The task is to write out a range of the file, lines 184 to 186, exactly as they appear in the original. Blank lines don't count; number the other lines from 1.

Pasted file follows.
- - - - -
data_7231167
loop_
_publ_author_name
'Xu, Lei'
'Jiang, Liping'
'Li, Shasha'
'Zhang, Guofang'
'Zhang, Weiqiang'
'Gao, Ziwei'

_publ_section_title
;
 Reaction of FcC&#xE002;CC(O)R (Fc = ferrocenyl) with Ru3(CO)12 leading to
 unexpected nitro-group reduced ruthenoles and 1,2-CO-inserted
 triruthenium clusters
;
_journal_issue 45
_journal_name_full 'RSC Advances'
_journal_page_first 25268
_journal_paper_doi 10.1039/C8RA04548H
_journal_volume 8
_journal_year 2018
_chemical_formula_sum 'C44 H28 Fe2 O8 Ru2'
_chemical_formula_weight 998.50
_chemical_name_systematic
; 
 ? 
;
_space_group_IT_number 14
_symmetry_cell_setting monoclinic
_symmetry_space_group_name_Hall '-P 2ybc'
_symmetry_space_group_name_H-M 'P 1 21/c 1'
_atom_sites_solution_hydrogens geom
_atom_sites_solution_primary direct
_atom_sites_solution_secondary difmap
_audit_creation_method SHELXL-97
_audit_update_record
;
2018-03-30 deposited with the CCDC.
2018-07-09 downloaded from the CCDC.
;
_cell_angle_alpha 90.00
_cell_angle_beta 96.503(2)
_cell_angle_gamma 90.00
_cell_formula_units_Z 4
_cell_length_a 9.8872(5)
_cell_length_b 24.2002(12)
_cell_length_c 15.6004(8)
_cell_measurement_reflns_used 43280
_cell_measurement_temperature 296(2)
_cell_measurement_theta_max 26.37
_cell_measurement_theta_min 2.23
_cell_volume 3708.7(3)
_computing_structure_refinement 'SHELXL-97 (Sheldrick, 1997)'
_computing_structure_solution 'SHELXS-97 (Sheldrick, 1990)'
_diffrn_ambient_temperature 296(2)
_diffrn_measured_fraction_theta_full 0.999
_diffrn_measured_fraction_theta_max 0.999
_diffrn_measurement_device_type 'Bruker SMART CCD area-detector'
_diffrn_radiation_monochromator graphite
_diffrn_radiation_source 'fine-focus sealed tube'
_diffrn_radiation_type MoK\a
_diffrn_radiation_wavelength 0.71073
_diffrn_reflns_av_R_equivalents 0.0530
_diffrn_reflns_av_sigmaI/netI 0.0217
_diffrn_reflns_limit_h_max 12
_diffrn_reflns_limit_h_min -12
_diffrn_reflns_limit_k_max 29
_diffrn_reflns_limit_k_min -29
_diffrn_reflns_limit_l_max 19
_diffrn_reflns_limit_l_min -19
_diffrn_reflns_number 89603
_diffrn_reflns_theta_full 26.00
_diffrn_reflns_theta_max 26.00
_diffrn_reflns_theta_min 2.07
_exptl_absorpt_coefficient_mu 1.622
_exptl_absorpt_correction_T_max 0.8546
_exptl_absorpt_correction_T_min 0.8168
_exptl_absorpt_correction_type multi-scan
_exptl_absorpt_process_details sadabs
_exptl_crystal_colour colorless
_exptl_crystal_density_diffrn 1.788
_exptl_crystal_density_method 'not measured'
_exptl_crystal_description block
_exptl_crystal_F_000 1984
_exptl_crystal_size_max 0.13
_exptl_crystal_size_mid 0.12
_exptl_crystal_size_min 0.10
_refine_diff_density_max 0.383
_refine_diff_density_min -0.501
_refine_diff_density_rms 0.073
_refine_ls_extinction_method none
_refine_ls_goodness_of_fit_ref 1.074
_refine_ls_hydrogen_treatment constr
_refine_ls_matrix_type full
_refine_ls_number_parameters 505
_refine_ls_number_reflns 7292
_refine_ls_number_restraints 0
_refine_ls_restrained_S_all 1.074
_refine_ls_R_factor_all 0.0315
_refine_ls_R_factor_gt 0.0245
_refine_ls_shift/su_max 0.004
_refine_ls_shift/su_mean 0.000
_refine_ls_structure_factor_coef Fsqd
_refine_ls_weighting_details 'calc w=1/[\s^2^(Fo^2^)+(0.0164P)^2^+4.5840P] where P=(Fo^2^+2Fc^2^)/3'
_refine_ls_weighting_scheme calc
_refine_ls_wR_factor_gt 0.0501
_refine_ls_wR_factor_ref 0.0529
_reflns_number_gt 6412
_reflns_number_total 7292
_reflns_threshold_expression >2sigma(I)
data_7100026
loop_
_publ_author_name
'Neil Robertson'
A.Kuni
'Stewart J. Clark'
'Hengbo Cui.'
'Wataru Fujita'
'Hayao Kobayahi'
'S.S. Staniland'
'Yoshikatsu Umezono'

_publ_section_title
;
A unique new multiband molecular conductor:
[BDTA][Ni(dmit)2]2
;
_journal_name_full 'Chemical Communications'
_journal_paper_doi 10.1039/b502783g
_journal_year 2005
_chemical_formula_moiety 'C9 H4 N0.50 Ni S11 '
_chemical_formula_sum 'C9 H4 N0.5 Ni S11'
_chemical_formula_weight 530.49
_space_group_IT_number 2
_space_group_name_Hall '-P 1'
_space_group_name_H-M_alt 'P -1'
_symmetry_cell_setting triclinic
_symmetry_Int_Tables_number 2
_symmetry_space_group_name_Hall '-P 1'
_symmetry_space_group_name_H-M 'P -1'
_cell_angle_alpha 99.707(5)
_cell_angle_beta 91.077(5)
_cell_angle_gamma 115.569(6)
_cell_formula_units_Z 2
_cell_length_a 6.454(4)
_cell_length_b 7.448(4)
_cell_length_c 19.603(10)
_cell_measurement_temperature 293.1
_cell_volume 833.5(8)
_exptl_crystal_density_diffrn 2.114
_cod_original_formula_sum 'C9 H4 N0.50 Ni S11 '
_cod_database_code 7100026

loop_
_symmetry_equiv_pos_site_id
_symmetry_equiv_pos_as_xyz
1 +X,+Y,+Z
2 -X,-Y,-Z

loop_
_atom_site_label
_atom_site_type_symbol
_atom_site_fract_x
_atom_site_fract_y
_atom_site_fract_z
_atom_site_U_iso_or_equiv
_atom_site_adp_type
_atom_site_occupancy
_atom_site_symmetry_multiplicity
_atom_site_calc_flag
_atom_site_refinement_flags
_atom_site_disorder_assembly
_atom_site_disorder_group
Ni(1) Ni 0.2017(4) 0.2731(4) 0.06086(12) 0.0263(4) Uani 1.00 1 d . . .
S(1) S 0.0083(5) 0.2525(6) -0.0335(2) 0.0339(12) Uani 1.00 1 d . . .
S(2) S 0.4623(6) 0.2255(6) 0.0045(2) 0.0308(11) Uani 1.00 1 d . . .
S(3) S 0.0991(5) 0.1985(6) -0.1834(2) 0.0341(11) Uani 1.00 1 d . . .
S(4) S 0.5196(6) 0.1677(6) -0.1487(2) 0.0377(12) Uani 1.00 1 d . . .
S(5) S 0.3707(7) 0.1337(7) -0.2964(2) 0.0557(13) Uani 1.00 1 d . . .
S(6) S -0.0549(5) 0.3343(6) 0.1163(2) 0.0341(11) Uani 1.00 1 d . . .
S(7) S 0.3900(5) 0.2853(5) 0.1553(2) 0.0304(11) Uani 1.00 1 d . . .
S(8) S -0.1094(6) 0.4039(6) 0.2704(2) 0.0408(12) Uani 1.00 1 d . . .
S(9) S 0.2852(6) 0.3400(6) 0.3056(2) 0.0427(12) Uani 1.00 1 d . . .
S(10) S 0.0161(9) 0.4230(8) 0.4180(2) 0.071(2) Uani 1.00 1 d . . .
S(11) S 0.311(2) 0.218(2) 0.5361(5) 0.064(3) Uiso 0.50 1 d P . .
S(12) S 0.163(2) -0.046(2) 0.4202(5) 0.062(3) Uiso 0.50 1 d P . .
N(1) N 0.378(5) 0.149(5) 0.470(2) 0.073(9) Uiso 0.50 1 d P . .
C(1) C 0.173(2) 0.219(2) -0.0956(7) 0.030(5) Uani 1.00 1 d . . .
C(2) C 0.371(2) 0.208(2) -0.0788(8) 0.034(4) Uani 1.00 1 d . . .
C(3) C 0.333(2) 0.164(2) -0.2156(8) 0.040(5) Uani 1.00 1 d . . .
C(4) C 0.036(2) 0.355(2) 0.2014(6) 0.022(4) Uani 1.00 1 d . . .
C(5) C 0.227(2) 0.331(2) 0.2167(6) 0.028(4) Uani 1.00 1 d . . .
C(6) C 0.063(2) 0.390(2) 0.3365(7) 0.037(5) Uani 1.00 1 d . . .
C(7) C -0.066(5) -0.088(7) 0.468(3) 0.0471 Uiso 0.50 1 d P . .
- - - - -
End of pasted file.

N(1) N 0.378(5) 0.149(5) 0.470(2) 0.073(9) Uiso 0.50 1 d P . .
C(1) C 0.173(2) 0.219(2) -0.0956(7) 0.030(5) Uani 1.00 1 d . . .
C(2) C 0.371(2) 0.208(2) -0.0788(8) 0.034(4) Uani 1.00 1 d . . .